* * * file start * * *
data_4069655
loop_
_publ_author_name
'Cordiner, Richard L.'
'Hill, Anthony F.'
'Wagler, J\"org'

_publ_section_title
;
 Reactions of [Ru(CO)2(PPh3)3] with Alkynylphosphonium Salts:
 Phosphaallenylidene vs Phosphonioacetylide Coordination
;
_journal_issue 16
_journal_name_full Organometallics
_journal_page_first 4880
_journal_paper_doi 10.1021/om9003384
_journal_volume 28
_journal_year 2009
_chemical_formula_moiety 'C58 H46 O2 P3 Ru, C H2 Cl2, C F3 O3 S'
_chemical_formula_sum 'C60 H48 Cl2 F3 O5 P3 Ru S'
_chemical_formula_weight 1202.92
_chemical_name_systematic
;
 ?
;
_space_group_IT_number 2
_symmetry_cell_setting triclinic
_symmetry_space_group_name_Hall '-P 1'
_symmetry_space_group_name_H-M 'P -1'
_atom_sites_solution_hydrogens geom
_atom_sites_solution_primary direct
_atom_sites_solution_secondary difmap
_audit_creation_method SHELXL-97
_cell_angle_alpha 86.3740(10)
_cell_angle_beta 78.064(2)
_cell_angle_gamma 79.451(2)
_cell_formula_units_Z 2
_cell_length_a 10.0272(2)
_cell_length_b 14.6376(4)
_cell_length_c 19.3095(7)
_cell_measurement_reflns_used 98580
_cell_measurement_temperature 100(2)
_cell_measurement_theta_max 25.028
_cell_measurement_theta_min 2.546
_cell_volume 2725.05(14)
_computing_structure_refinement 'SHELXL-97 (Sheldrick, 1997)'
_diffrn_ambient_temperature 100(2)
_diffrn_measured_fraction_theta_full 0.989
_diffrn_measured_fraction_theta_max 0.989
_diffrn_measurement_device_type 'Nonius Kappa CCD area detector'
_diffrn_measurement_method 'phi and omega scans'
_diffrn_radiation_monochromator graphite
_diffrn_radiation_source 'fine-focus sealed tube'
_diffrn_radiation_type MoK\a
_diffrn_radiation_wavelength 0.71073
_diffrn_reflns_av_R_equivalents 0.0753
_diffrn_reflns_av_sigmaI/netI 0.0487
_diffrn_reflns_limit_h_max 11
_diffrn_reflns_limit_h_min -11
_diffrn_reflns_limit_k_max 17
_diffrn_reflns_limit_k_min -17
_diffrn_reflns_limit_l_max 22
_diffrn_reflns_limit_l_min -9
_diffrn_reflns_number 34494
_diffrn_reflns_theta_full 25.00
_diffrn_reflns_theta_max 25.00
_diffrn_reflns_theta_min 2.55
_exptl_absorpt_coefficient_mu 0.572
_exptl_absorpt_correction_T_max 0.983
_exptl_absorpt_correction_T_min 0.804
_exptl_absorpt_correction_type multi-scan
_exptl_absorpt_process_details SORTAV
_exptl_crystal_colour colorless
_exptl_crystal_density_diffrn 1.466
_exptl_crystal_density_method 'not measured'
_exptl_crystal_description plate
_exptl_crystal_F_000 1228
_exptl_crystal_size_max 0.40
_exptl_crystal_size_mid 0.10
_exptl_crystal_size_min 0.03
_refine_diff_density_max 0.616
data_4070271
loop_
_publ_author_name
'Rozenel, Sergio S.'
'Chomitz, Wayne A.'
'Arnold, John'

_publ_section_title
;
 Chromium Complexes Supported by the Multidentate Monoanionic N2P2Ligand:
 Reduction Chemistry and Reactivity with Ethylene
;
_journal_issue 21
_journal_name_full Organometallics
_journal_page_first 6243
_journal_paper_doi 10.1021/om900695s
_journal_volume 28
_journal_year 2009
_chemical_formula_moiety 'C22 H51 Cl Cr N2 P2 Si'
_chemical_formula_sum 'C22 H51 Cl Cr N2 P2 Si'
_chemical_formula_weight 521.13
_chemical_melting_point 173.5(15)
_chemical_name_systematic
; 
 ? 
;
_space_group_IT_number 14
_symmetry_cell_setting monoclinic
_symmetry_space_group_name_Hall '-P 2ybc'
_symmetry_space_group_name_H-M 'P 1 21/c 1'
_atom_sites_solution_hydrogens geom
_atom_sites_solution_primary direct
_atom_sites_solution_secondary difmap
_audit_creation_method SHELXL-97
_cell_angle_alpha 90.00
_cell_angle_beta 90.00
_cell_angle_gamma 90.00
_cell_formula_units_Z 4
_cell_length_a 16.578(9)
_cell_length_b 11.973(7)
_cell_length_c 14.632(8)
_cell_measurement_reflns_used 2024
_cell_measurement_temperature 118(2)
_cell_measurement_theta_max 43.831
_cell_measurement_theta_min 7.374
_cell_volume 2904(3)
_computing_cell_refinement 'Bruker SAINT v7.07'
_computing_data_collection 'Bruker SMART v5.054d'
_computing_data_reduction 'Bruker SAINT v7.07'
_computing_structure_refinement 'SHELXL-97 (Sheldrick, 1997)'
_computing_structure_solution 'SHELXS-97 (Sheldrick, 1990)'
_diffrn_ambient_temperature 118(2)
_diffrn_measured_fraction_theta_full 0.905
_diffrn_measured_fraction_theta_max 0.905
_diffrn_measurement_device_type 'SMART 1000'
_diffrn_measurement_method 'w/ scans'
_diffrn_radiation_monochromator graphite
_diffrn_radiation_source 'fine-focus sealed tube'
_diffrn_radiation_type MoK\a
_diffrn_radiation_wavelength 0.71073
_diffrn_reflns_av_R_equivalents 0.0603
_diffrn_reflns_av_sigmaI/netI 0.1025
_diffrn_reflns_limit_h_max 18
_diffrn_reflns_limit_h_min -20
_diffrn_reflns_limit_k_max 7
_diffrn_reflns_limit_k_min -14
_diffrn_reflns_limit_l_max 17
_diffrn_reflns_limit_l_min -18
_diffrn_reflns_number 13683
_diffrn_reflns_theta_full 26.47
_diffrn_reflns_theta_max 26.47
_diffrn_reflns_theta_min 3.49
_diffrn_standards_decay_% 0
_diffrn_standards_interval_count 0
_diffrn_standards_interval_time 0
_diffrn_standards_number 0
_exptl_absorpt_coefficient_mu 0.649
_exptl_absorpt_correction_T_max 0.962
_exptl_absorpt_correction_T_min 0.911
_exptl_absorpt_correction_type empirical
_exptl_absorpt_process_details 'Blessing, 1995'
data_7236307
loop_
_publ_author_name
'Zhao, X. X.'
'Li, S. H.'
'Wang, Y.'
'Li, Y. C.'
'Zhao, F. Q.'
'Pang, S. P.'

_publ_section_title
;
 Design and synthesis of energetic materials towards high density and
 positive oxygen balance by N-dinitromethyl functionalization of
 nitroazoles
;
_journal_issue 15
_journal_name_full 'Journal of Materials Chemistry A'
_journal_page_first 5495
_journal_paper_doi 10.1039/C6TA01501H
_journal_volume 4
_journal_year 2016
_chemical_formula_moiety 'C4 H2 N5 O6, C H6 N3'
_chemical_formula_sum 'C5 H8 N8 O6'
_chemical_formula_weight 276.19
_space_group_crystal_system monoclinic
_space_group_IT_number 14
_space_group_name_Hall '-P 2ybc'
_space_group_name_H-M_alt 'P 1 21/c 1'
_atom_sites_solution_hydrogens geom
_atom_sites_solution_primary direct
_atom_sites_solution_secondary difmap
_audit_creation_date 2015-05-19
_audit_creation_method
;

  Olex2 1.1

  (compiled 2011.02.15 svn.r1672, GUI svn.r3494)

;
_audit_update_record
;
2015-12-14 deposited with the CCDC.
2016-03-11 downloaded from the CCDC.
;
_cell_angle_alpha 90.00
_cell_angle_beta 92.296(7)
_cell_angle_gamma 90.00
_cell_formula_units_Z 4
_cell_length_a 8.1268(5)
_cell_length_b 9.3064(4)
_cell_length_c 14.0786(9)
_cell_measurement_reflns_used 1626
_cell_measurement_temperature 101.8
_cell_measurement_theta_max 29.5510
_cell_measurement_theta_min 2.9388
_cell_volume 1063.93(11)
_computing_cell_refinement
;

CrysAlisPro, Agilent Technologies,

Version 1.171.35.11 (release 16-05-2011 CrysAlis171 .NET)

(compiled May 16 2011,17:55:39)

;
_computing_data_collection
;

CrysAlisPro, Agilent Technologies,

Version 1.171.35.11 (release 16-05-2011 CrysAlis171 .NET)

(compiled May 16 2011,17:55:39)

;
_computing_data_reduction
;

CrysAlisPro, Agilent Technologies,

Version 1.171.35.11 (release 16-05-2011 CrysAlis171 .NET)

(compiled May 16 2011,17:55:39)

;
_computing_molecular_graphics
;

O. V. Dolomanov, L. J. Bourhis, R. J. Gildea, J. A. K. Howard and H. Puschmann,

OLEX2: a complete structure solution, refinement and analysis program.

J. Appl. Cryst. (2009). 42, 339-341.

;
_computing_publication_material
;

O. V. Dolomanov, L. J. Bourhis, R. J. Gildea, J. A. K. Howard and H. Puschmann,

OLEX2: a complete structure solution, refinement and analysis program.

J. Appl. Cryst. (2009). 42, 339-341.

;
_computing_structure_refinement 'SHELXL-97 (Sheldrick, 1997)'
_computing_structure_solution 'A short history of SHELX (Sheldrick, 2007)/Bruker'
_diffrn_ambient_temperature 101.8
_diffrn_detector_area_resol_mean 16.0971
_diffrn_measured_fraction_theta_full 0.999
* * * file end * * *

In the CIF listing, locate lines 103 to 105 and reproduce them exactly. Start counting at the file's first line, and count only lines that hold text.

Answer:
; 
 ? 
;